MyRedis Fiasco aka. Avoid Hosted Databases

Hosted databases sound great. Pay a flat monthly fee for a certain amount of service. Typically you will see a storage limit but some also limit the number of connections and offer nicer features for higher plans like replication or automatic failover. Heroku heavily pushes these types of services through their heroku add-ons platform.

When using one of these “add-ons” through Heroku it makes things even nicer. The connection url is automatically added to your application’s environment config, billing is lumped together with your hosting bill, and changing plans (up or down) is seamless on most providers.

Now here’s why you should avoid them, specifically my experiences with MyRedis run by Miles Smith and formerly Jacob Jervey.

MyRedis originally entered private beta with Heroku in October 2012. We started using them for a client on April 4th 2013.

Trouble began when on May 1st we exceeded our connection limit (100 connections) due to a usage spike. MyRedis has no notion of soft limits, only hard ones. The only way to fix this was to provision another instance and use that one. No upgrade or migration plan was in place to deal with these contingencies. A side effect of maxing out the number of connections was that the MyRedis dashboard was completely blank, showing ??/100 connections and zero memory usage. The dashboard itself uses a connection to poll the Redis server for information about stats, and having a hard connection limit in the configuration prevented the dashboard from being responsive when it was most needed.

I choose not to move away from MyRedis at this point, and in hindsight this was a bad idea. Had I known that only one person was continuing to run a platform that many people relied upon I wouldn’t have continued to trust it to manage my data. Part of the reason for choosing an externally hosted database is because it takes an operations load off of our team. We don’t need to go upgrade the servers, check configurations. Easy justification of the cost.

On July 9th I received an email from MyRedis saying that they were shutting down the entire service down at the end of the month. I’m skipping the extremely confusing emails that said everything would be shut down after three days.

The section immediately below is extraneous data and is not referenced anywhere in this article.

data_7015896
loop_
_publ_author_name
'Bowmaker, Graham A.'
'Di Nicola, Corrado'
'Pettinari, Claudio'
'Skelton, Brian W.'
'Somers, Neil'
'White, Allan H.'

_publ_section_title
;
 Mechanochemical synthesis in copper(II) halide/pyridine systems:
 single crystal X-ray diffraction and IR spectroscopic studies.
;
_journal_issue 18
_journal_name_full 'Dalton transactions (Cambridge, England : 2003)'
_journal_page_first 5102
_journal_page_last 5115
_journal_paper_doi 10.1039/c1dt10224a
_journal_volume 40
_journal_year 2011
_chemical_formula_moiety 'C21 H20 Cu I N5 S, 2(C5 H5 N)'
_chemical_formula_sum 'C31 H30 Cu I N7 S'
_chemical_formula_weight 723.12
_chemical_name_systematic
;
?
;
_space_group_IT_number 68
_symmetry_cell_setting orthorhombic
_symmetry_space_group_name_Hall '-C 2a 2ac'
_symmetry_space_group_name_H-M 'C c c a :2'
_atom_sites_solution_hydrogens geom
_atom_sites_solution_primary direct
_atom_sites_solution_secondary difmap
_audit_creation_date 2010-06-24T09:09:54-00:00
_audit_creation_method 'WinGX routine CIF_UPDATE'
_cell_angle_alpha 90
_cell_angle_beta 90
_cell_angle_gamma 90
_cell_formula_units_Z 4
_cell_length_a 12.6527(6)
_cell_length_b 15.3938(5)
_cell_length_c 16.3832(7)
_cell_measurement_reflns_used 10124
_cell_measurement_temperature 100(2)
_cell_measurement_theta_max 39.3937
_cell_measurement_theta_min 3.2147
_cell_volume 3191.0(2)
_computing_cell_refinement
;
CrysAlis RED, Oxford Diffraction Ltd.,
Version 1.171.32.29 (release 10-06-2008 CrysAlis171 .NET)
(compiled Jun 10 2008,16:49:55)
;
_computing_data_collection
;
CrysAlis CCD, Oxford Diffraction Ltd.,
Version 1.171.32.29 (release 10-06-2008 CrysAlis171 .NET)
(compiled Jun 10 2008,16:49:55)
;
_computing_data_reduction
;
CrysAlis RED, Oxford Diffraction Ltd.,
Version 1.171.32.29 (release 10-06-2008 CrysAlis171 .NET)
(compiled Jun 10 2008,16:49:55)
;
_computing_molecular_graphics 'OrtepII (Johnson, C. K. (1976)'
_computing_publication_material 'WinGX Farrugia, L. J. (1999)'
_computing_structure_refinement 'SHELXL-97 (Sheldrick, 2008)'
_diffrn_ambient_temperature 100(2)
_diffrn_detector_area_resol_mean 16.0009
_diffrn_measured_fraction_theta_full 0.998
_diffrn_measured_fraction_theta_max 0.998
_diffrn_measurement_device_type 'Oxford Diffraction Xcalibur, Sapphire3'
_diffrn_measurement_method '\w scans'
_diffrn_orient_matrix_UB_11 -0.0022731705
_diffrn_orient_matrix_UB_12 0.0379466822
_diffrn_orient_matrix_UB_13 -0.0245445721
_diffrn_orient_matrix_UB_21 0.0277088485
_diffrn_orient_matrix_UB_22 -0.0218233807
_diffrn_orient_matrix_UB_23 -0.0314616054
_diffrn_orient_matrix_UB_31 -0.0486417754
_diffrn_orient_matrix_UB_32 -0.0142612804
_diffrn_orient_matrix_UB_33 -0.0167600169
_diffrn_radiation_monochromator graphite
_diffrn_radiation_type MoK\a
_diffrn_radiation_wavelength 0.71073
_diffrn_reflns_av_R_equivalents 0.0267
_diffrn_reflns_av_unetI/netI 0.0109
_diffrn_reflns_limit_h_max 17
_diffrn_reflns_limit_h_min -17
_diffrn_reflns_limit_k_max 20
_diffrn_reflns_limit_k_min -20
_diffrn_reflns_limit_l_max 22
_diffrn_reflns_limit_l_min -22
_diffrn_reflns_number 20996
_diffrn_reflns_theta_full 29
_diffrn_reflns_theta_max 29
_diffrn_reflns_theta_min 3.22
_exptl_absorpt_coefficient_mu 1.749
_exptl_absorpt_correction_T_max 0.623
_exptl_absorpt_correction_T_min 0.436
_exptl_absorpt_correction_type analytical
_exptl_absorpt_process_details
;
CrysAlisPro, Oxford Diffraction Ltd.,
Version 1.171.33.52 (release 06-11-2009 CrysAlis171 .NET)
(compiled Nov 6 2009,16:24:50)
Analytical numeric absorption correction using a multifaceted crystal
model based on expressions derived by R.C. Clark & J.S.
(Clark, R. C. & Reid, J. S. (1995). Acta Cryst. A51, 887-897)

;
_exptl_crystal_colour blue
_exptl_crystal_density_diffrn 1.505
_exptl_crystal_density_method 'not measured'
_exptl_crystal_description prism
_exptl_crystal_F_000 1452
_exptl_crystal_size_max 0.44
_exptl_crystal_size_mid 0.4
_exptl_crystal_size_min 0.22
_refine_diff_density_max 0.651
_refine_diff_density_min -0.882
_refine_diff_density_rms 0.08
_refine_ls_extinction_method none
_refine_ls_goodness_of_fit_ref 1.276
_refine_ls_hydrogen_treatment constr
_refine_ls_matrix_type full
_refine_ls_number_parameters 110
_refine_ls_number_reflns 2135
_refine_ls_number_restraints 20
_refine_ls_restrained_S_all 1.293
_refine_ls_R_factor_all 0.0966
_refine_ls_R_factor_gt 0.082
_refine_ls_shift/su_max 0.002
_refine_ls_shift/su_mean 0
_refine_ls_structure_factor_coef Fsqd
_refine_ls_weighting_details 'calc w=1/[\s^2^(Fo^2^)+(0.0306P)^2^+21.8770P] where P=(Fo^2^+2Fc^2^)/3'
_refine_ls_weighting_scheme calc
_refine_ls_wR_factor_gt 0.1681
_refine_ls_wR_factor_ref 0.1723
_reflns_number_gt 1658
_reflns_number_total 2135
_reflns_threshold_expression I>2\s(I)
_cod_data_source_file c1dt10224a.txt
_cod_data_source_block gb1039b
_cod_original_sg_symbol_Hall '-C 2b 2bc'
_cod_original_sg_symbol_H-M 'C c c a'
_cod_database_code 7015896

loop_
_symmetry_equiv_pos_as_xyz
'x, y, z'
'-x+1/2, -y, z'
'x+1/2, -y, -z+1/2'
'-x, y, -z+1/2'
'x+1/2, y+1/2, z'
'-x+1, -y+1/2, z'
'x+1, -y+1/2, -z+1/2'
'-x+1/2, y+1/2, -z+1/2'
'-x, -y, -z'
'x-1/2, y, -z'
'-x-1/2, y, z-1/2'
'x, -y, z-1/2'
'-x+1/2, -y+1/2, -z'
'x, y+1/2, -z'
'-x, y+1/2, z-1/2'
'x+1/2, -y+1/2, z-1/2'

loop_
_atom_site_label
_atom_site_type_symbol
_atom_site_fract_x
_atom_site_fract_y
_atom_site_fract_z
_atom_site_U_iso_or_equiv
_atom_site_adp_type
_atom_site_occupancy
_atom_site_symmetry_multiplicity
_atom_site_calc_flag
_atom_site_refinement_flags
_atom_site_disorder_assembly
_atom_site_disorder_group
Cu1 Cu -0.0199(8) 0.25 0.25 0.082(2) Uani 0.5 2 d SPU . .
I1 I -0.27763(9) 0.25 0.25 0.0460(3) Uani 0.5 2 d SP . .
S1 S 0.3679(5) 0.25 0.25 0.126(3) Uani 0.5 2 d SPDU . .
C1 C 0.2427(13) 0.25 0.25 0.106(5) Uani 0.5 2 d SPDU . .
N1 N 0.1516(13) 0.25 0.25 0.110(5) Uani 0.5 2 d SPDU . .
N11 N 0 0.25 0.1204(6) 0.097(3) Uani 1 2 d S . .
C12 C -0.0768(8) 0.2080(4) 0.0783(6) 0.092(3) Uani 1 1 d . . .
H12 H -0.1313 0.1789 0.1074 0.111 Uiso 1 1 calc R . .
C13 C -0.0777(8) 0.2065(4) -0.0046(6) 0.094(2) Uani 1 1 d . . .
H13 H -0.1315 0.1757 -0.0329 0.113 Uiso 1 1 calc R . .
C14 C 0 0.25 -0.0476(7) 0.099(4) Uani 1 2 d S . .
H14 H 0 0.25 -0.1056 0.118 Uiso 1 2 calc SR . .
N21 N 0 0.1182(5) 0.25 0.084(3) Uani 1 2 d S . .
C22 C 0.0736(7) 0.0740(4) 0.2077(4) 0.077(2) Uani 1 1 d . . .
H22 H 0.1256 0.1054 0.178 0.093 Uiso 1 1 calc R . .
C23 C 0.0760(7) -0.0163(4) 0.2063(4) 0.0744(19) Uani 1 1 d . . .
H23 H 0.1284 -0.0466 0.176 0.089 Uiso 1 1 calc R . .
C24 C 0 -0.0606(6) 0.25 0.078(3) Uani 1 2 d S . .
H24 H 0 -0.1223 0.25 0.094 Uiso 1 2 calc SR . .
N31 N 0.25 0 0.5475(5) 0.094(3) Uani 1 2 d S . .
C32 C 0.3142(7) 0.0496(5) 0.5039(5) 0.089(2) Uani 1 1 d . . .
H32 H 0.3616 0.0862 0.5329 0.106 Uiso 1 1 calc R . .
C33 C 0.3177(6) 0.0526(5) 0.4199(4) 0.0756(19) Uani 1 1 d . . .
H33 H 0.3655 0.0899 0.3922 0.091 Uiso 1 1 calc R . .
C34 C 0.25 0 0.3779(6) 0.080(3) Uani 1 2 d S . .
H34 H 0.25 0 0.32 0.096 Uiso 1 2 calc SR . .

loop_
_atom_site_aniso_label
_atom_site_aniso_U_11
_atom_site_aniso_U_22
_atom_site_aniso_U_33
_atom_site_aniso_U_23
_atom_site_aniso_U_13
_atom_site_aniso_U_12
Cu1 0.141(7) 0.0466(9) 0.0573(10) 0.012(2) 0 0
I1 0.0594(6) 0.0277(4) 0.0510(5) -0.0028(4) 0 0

Is 21 days notice acceptable for a service that I hinge a business off of? I can’t find a terms of service anywhere on the MyRedis site, is that my fault for not properly vetting them?

To top all that off, today my Redis instance died completely and knocked several websites offline. I had to provision another instance on the fly and link that back up. Thankfully I’m not in Kenya or anything like that.

Oh, remember where I said before that MyRedis was formerly run by Jacob Jervey? You might find this and this interesting reads. Apparently Mr. Jervey went AWOL a few weeks back and this contributed to the shut down.

I need services to be incredibly reliable. 99.999% uptime is an absolute must, with solid fall back plans in place for problems. MyRedis has proven to me that in order to reap the benefits of an externally hosted database I need to do a significant amount of research into that company.

Let’s do a quick checklist of why a hosted database solution was appealing:

  1. Integrated billing — still great.
  2. No support or maintenance time — terrible. One major outage, a spontaneous service shutdown notice, and an instance dying with no plans to recover it.
  3. Automatic backups and failover — utter bullshit. Not only have I never seen a backup of my Redis instance, but there are no options to restore or manage those backups. Dead / over connection instances were not failed over to make them available again.
  4. Helpful support and no surprises — I think this speaks for itself. On the original max connections discussion I offered a lot of help regarding how to better manage this problem in the future.

I’m done with hosted database solutions. If you’re prototyping an application, or really don’t care about the data, go for it. It’s cheap and avoids having sysops experience which is great for frontend developers. For our team, making sure we can deliver exceptional uptime and service is a priority. Unless other “DaaS” providers can match that, we can’t use any of them.

For full disclosure here’s what we’ll be migrating away from:

  • Heroku PostgreSQL is frankly the best DaaS we’ve used and I’m sorry to let them go.
  • Redis-To-Go temporary replacement for MyRedis.
  • MyRedis is shutting down, so duh, moving.
  • MongoHQ offers a neat admin panel, but you have to pay through the nose (starting at $1,345) to get replica sets.

Here’s what we’ll be migrating to:

  • Cloud Servers hosted by Rackspace.
  • PostgreSQL cluster configured at a database level for each client.
  • MongoDB replica set for each client.
  • Redis as a central caching server.

As I put together these systems I’ll be writing some basic documentation and posting it here to help other people get their feet wet from a sysops / dba perspective. The upfront time cost on this won’t be cheap, but in the long run avoiding problems like the above will pay off.

written July 21st, 2013

July 2013

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